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Young moms make tough decisions about their babies’ nutrition!

Robyn Openshaw - Jan 18, 2010 - This Post May Contain Affiliate Links

I received this email from a health care practitioner who is a young mother. As I replied to her, it occurred to me that maybe these comments would be helpful to other young mothers who read this blog. (Similar content is found elsewhere on the site and in my writing.) Please do not consider this medical advice. It is my opinion based on my research and having raised four babies of my own. I do not suggest things regarding raising children that I don’t follow. But always, always follow your instincts as a mother. I believe those promptings to be God-given and more powerful and trustworthy than anything an M.D. (or any health care practitioner) will tell you. (That said, do your homework and listen to experts. Be selective about which “experts” you trust.)

Also, a heartfelt apology to those who don’t receive personal answers to emails because I get so many–I so, so wish I had time to answer them all like I did in the beginning, please forgive me.

Dear GreenSmoothieGirl: My husband and I have recently started having green smoothies each day and we are feeling great. I have an almost 8 month old daughter, who currently nurses and eats avocado (almost 1 a day). We would like to start some other foods with her, but I’ve been  holding off as I don’t want to do those recommended by my  pediatrician and conventional books.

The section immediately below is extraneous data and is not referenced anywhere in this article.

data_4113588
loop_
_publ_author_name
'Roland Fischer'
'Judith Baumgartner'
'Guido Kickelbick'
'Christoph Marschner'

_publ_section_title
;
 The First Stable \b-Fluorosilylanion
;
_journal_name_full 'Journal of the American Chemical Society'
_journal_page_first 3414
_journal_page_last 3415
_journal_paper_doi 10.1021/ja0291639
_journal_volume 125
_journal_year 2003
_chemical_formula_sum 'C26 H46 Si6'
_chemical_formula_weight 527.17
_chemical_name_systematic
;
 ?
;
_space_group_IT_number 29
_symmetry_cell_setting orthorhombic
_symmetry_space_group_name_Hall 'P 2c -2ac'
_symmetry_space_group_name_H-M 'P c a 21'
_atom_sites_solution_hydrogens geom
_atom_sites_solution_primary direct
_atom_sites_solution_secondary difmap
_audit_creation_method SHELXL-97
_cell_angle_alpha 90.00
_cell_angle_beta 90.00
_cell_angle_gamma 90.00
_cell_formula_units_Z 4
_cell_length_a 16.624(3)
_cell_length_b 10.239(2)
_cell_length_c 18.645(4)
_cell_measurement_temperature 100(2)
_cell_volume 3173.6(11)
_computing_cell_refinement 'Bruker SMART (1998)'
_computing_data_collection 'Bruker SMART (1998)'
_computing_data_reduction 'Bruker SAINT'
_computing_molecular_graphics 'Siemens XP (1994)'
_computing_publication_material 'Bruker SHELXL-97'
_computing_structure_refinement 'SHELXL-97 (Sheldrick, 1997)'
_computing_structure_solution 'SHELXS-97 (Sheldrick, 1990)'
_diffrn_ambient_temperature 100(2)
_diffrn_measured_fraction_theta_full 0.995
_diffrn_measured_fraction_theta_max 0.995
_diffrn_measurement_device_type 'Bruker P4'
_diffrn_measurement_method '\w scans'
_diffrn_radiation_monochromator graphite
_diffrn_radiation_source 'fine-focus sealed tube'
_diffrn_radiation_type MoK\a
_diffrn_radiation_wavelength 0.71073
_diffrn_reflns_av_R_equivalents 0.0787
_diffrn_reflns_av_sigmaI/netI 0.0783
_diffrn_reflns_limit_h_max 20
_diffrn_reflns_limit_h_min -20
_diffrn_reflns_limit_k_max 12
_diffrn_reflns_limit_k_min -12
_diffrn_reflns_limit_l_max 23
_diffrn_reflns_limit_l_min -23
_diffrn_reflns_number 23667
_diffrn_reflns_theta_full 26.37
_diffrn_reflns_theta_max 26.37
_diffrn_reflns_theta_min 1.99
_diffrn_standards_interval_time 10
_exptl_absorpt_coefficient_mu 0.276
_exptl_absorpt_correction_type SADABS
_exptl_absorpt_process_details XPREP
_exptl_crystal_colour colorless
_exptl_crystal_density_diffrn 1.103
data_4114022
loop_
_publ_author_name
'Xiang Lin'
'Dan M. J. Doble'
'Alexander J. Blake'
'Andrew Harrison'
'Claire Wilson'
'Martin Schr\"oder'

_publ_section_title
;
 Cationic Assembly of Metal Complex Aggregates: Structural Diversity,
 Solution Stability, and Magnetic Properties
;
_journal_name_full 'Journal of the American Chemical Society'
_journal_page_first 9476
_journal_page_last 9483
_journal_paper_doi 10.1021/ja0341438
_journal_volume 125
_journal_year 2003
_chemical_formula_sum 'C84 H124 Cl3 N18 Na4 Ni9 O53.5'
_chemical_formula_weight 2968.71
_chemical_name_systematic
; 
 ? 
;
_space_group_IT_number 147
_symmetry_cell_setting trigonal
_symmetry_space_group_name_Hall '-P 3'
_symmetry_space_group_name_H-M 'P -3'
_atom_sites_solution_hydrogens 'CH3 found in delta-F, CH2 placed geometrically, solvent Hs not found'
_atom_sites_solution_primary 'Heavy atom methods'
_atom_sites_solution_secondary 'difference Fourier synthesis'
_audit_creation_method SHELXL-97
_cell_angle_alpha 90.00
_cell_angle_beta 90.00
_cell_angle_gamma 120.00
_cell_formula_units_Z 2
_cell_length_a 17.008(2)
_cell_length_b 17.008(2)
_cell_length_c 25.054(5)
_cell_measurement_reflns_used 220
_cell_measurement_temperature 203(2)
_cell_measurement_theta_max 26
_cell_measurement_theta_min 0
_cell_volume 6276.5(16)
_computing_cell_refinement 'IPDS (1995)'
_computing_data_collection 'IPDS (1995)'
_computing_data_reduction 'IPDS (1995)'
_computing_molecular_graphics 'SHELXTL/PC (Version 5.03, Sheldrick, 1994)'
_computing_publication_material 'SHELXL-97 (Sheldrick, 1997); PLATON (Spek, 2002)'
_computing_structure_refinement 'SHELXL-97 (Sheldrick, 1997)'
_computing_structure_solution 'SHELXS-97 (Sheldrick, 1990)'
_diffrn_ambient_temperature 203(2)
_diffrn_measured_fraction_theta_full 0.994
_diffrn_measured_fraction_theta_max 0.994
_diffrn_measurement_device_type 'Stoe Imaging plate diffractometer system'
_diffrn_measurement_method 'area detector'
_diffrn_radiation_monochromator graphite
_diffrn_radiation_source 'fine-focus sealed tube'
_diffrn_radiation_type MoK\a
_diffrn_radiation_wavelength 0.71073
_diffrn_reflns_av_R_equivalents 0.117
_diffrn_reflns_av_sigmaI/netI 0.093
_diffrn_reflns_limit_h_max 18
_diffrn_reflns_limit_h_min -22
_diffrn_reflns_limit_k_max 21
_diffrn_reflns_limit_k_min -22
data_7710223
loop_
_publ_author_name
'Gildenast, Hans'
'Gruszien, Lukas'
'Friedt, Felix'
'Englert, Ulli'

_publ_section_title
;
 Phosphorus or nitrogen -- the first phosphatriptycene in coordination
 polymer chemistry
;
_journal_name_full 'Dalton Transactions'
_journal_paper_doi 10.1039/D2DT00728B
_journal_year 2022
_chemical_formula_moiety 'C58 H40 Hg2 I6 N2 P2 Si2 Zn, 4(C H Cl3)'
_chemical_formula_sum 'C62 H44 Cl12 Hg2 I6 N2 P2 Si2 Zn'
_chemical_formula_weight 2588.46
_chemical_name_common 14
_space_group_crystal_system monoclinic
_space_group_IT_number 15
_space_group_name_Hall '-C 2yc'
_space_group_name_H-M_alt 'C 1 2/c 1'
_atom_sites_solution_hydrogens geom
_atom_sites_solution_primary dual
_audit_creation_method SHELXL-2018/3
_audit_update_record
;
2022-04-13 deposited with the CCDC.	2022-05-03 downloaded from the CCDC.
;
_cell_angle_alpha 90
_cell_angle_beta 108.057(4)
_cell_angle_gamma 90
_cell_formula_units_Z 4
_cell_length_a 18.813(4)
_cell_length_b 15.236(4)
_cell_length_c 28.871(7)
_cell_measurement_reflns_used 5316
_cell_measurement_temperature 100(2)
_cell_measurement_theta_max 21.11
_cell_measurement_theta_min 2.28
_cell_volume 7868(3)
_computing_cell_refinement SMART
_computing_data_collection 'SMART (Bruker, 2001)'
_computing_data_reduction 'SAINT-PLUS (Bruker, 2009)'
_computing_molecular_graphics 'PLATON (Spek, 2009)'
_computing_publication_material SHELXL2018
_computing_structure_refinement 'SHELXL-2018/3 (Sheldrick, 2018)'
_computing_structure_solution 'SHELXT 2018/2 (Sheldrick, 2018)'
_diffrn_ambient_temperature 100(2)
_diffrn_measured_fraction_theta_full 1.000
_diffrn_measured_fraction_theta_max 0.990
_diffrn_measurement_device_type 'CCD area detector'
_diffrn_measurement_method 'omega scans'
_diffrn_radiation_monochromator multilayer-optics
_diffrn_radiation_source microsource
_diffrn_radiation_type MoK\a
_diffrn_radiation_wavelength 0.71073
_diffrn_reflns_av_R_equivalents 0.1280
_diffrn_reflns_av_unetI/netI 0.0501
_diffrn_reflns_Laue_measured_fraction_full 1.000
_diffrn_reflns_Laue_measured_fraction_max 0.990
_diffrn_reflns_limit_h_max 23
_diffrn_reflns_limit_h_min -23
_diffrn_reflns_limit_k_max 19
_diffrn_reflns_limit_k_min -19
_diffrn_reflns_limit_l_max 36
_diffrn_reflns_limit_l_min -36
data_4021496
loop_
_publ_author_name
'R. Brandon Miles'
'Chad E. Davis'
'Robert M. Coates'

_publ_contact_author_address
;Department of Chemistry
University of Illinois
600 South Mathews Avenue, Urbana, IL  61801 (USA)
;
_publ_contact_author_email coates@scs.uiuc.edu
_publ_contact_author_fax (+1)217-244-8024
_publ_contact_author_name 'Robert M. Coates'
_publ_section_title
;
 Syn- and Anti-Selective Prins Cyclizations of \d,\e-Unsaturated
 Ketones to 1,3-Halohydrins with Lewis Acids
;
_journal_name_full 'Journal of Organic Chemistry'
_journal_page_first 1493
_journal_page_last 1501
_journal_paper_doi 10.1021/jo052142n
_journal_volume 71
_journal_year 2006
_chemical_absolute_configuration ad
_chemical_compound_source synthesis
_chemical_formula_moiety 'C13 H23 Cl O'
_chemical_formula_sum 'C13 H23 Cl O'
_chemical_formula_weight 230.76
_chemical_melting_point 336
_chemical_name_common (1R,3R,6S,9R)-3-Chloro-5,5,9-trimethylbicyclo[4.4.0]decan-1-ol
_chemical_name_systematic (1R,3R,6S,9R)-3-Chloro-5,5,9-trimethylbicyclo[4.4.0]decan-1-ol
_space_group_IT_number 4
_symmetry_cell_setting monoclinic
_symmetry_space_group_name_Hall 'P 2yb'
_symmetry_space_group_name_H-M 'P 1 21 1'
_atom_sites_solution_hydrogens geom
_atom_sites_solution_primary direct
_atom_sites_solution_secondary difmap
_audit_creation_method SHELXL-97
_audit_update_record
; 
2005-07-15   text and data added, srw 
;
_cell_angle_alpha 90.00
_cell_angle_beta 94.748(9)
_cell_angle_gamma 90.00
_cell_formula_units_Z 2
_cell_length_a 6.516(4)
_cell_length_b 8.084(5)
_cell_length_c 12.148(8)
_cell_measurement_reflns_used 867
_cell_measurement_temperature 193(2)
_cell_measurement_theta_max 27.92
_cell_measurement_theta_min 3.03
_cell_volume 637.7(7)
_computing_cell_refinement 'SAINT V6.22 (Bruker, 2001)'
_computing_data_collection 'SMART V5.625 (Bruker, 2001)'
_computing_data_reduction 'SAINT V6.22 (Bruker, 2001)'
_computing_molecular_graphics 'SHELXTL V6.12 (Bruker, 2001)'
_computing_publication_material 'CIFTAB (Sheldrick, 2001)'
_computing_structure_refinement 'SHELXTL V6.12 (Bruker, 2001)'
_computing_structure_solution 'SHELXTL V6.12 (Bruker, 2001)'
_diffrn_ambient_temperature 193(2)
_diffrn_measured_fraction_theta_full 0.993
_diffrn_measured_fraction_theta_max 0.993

I read somewhere on your site that babies have difficulty  digesting cooked food for a  while. I would love to start her off on raw greens, spinach, kale, etc.  Do you think this is safe? I think the reason that most people give for the recommendation that all baby food be cooked is because  raw food could be contaminated with bacteria and cooking kills that. What do you think about this? She’s  eating the avocado raw and many books say raw bananas are fine, maybe because those are both contained within a skin? You also wrote about doing mostly veggies the first few years and then fruits, which I love! I think that makes so much sense. I guess my bottom line question is: are the raw veggies safe or should I cook the greens?

I’d  REALLY appreciate your feedback on this. I am a first time mother and a bit tentative about some of these decisions. My daughter’s health is literally the most important thing in the world to me.

Thanks so much for the help and inspiration you have given to me and my husband.

Much love, Heather

Answer: Heather, avocadoes are beautiful for babies (wonderful fats for brain development, easily digested, excellent enzyme profile, and higher in calories).   And yes, plant foods encased in skin are the safest of all. I would go to bananas next, not just because they’re in skin, but also because they’re enzyme rich, higher in calories than most fruits, and nutritionally powerful.   Then see if you can find raw goat’s milk.   Make it into kefir or  yogurt (see Ch. 8 of 12 Steps). Then try a simple green smoothie with few ingredients, teaching her to drink from a straw, or making it thicker and feeding it with a spoon.

But the longer you can nurse and avoid food, and the more of her calories she gets from your breast milk, the better–up to 18 months! (That said, don’t agonize about feeding her “regular” food–just make it wonderful whole foods!) If you do feed her cooked stuff, like brown rice or quinoa, do so in a meal WITH raw foods containing enzymes, like a green smoothie.